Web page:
Jon: And if you don’t recognize how much intervention, whether it be from the Fed or through tax policy or through legislation, occurs in our economy, you begin to think that if I’m a loser in this economy, that’s a natural order of things. You said something earlier that I thought was really interesting and that was, “We have the freedom to move around, to do what we want,” and I think I would, I would say we don’t. I would say that there are many people in this country, millions and millions of people who are trapped in a kind of perpetual stasis, not necessarily even poverty, as it’s defined by the government, but are trapped in this economy.

Jamie: There’s truth to that, but you have to look at – we have an unbelievable, prosperous, vibrant economy with unbelievable schools and businesses and innovation and growth and doctors and medicine and Googles. And it’s it’s kind of unbelievable, I mean, when you travel the world, you don’t kind of see that innovation, that growth everywhere. It has done a great job for many, if not most. Again, that does not mean that it’s done a good job for everyone. There are people trapped. And so if you look at the health care, when people don’t have medical insurance, you look at inner city schools, where half the kids don’t graduate. Obviously, largely minorities. You know, if you look at ex-felons, who don’t have a chance for jobs. Yeah, there are a lot of people trapped. And I think it’s a very reasonable thing to say, “Hey, let’s, here’s some people left behind. What are we going to do?” Just like you would in your family, by the way, you know, a lot of people, well-off people, you know, they take care of their family members who aren’t necessarily well off. And you know, it doesn’t mean you have to change the freedom of people and the freedom of enterprise, which created all these great things. It means you should acknowledge its flaws and do something about it.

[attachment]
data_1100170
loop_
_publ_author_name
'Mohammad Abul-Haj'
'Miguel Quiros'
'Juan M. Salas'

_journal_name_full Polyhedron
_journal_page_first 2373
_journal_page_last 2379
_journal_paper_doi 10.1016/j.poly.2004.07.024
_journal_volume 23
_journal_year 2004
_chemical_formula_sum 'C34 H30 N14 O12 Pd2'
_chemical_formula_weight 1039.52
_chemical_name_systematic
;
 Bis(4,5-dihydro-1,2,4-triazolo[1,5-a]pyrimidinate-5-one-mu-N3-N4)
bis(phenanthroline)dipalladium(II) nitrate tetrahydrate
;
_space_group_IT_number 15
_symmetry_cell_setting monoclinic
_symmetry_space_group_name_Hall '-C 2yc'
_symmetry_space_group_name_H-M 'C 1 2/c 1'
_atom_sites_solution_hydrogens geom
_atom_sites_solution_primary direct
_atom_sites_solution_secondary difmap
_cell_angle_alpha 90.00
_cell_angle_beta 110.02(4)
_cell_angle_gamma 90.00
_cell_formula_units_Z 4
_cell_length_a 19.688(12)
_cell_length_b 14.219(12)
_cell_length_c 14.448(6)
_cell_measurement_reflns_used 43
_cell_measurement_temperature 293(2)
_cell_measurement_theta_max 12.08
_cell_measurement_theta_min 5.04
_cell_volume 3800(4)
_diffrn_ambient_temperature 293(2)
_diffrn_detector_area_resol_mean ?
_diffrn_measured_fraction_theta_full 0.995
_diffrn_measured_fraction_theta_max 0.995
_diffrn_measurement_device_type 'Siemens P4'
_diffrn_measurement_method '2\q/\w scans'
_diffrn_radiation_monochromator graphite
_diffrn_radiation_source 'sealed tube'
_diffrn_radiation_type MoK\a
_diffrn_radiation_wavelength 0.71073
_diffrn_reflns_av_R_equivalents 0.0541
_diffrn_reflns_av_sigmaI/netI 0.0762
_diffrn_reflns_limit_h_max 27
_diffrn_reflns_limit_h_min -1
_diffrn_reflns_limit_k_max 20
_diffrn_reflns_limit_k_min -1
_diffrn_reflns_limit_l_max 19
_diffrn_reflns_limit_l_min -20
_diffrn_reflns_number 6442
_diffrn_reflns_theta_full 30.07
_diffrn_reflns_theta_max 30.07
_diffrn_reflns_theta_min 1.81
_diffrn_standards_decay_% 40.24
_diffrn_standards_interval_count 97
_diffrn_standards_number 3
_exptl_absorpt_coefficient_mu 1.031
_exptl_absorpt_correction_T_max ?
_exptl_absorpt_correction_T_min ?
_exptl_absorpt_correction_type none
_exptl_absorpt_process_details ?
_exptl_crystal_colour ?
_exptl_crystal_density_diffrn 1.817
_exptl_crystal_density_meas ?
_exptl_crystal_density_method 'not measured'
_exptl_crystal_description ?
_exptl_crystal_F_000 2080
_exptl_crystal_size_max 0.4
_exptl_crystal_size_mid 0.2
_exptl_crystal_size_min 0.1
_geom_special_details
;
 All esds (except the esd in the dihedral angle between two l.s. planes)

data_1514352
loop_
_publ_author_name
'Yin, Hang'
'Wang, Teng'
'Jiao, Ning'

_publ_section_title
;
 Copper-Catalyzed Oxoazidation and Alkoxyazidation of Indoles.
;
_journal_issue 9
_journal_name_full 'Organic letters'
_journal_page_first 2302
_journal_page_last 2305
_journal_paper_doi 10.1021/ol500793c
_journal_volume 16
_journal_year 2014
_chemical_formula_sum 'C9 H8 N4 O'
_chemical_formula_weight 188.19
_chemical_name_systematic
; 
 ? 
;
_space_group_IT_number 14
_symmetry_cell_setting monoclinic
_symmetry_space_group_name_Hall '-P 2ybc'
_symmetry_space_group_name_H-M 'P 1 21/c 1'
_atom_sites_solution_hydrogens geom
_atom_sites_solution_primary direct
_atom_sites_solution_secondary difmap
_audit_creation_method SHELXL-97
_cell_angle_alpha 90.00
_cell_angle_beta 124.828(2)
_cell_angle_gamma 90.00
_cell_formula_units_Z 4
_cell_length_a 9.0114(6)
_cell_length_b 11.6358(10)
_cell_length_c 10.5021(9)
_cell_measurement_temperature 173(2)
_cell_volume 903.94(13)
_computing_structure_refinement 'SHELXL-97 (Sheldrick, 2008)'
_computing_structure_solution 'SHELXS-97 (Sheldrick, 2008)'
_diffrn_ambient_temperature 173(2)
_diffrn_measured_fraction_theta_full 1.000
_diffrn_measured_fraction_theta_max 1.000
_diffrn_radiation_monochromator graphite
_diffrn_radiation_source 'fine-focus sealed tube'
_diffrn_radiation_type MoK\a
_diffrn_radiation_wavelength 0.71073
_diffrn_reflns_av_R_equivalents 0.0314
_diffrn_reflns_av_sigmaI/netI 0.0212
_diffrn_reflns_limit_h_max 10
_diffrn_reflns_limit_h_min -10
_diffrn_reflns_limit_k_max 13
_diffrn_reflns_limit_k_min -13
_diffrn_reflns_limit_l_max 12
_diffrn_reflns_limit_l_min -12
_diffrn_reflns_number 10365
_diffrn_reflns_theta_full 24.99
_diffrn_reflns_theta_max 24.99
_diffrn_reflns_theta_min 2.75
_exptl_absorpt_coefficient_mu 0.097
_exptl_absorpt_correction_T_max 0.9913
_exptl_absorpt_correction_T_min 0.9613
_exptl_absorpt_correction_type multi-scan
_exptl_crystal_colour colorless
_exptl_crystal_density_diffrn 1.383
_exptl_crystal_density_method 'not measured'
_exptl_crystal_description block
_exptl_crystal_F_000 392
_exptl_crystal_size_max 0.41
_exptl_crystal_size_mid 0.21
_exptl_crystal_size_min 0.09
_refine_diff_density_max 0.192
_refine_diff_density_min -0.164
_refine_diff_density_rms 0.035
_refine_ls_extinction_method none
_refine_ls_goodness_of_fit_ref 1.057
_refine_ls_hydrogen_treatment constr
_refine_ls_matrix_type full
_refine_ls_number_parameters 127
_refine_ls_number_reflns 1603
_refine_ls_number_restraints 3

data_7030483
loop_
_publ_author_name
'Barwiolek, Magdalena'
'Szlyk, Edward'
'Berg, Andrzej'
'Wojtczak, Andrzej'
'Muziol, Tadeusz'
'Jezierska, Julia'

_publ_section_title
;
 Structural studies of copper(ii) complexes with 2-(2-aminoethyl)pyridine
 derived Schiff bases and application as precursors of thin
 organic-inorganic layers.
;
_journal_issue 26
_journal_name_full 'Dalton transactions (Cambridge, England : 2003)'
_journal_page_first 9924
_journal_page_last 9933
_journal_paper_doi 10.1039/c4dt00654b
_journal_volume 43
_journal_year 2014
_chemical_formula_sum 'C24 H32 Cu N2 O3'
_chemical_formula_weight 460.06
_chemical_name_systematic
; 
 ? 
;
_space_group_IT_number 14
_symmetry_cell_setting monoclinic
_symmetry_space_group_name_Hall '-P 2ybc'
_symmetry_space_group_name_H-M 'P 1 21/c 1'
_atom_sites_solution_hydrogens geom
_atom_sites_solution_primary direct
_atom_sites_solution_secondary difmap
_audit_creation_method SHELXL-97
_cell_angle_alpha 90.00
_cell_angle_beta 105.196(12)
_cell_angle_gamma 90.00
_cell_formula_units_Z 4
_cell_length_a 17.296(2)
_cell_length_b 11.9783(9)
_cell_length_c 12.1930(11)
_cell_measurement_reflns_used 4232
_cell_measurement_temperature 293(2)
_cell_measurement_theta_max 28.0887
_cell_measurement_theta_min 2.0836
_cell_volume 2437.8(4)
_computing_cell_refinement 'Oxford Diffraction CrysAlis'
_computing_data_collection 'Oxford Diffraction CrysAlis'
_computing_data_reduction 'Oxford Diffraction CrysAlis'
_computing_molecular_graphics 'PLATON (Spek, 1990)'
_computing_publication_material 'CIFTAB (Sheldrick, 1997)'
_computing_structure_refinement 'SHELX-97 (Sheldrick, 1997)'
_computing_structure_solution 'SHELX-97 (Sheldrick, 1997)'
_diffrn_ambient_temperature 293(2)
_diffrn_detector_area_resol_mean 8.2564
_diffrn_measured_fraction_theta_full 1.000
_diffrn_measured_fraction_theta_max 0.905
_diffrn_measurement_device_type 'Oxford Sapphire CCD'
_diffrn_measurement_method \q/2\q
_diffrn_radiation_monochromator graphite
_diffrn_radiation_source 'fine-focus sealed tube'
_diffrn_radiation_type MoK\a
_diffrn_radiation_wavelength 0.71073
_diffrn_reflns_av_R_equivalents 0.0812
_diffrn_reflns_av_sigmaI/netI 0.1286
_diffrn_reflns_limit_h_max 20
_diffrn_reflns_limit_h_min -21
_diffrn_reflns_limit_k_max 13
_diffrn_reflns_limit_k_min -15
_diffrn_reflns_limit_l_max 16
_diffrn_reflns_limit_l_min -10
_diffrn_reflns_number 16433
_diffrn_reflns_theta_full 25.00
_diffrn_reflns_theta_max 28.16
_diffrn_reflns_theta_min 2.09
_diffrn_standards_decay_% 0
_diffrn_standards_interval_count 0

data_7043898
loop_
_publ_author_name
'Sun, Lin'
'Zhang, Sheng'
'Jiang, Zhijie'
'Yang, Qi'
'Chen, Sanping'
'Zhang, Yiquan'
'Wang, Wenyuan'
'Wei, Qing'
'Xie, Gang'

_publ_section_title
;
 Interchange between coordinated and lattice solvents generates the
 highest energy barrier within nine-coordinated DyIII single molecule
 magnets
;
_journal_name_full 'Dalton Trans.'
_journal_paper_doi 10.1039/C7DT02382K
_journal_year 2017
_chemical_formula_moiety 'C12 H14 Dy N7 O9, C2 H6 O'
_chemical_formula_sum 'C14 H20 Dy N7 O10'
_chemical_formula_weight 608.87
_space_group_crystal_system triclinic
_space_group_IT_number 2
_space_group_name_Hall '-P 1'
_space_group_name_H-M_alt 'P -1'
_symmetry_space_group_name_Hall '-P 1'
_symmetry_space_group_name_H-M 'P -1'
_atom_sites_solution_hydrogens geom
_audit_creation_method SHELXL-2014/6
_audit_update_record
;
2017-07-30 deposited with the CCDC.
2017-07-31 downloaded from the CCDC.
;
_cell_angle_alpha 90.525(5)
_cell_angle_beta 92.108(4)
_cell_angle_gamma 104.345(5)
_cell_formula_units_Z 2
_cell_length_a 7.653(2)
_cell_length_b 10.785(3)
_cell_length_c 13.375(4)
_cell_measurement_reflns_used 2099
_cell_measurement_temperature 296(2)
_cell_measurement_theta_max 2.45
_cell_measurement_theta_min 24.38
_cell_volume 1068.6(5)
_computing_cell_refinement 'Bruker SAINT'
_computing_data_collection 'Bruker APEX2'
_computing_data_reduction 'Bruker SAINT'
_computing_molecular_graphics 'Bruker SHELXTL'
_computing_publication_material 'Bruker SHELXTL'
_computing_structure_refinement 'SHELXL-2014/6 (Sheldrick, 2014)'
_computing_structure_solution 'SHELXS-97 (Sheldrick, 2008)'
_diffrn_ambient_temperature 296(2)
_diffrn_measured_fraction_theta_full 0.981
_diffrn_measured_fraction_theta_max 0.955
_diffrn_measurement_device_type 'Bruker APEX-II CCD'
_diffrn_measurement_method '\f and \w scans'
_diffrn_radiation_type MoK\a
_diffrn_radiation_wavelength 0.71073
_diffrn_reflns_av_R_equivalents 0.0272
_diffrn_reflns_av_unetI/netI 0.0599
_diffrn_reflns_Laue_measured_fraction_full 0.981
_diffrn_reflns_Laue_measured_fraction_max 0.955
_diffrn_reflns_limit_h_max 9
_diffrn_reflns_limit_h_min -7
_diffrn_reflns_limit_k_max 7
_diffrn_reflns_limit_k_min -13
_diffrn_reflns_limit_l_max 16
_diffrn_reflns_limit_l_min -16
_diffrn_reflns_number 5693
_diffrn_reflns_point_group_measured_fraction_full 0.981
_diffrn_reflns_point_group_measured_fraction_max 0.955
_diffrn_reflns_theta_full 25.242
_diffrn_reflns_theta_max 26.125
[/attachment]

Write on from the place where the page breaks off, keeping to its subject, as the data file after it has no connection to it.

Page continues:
Jon: The way I’m hearing you talk about it, is that that’s a bug in the system. That a bug in the system is that there are some people, a few people that don’t necessarily share in this grand prosperity that free market has given us. But I would say, given the amount of people, it’s more of a feature of the system. Do you think our economy over the past 60 years has gone too much to the side of the investor class and has not gone in any way beneficial, or in maybe small measure beneficia,l to the labor class?

Jamie: I think 60 years, uh, is too far, but I would agree, if you go back just the last 20 years –

Jon: I was speaking to since like Reagan and Clinton, when deregulation and those kinds of things first came into play.

Jamie: – Again the economy has done very well in general. And when you say it’s a feature, no, I think look, the American public looks at some of the flaws. Okay, and they’re severe. You know, when you look at the swamp of Washington, it’s true, there are special interest groups, there are special taxes. And I think it’s gone far too far. I think that the things, the flaws we’ve already pointed out health care, education, wages, those things, it’s gone too far and is too big and has become a kind of a fault line in America’s kind of why we have this fraying of American capitalism. Again, my view would be, fix things, but don’t destroy the thing that got us here and it is free enterprise.

Jon: I think that’s the I think the pernicious lie that we’re told is, “trying to fix things, destroys the thing that got us here.” It feels like we’re given a false choice. You can either have Venezuelan socialism or you just have to accept a system that 10 percent of the population controls 80 percent of the stock market.

Jamie: I, again, I think it’s fixable. It should be fixed. But let me give you a very specific example.

Jon: Right.